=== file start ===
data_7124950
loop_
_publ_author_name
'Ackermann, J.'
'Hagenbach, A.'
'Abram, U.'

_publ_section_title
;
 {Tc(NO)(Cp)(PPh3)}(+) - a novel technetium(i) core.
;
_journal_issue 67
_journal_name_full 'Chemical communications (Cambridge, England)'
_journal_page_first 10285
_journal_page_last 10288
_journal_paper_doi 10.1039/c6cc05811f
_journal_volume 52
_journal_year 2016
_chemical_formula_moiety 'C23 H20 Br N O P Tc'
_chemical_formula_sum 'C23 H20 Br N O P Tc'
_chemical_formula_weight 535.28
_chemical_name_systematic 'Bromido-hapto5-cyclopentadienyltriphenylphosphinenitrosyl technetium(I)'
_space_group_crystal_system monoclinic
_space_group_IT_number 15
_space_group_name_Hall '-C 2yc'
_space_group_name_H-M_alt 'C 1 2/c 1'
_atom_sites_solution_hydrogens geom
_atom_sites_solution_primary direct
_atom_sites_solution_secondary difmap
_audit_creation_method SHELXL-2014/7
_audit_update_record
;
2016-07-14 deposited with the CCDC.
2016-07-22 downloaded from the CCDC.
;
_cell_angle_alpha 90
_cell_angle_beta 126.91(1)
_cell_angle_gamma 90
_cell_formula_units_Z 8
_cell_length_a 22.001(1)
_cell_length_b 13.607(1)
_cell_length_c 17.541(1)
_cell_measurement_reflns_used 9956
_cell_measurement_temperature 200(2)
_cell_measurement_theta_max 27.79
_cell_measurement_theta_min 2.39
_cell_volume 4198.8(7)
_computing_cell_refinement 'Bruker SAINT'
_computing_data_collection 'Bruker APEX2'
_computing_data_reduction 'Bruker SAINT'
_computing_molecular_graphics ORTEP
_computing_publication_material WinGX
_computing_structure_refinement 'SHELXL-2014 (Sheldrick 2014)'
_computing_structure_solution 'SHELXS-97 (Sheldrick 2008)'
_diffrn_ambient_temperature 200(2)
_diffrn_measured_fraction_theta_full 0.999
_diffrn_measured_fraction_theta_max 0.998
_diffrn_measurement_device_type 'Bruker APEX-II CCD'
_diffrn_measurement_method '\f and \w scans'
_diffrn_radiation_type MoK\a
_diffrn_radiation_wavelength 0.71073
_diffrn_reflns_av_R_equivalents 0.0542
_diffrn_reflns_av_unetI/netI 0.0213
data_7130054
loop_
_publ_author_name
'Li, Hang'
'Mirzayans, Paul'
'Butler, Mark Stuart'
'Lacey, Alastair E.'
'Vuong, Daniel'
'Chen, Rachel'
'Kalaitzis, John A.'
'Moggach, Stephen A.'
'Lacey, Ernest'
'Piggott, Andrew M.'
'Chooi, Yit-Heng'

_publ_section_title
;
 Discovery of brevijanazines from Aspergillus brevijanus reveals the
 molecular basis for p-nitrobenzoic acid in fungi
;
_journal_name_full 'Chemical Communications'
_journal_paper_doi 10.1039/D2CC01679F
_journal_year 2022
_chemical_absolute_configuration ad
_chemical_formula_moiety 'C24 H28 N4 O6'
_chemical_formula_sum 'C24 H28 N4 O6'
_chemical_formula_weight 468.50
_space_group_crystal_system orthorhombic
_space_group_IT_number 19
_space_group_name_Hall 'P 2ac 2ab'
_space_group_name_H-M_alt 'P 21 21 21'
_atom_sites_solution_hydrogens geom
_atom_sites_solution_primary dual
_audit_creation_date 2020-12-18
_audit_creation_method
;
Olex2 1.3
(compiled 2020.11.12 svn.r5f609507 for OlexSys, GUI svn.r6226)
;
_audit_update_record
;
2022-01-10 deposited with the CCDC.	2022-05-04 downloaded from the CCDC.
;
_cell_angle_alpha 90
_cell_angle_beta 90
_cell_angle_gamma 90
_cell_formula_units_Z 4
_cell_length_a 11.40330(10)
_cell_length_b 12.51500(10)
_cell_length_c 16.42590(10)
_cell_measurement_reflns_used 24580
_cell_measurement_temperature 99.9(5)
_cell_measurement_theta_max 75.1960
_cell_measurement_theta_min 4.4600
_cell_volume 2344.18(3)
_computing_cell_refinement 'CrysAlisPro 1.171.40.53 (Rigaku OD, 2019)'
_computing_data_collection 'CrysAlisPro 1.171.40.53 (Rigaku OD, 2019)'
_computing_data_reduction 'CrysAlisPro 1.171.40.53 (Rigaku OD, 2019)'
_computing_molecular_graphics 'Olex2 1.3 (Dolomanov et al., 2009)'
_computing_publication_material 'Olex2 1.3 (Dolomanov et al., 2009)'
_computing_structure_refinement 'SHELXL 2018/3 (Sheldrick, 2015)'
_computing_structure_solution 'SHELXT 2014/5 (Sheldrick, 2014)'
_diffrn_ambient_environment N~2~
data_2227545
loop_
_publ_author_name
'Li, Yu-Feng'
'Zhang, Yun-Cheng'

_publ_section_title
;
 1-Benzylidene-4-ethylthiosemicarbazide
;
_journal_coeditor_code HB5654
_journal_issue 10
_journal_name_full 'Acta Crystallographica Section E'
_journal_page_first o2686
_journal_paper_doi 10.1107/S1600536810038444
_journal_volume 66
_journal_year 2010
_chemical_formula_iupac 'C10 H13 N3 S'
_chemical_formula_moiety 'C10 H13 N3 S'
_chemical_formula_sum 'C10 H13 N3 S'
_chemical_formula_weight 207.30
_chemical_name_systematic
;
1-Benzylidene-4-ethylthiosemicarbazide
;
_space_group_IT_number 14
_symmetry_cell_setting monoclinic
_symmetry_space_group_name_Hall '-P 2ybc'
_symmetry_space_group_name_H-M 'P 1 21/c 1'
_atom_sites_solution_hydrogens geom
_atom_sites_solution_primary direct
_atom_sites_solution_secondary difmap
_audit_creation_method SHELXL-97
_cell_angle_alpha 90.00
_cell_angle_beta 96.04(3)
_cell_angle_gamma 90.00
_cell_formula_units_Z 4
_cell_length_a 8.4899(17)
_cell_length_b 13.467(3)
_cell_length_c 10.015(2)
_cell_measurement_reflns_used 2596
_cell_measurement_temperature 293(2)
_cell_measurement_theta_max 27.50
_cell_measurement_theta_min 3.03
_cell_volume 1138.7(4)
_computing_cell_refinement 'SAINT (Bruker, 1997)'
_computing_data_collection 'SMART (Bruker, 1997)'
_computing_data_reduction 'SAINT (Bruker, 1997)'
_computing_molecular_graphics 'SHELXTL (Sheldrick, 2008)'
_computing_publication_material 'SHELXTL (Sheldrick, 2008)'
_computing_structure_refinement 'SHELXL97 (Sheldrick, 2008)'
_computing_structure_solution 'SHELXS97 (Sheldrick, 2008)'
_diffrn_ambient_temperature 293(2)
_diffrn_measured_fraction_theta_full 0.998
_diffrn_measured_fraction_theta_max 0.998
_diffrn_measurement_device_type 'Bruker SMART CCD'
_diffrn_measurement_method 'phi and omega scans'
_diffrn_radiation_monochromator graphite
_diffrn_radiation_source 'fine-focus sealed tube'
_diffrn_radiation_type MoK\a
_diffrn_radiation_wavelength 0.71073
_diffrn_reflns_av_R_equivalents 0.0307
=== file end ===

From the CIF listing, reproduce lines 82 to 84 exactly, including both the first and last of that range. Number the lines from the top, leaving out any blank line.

_journal_name_full 'Chemical Communications'
_journal_paper_doi 10.1039/D2CC01679F
_journal_year 2022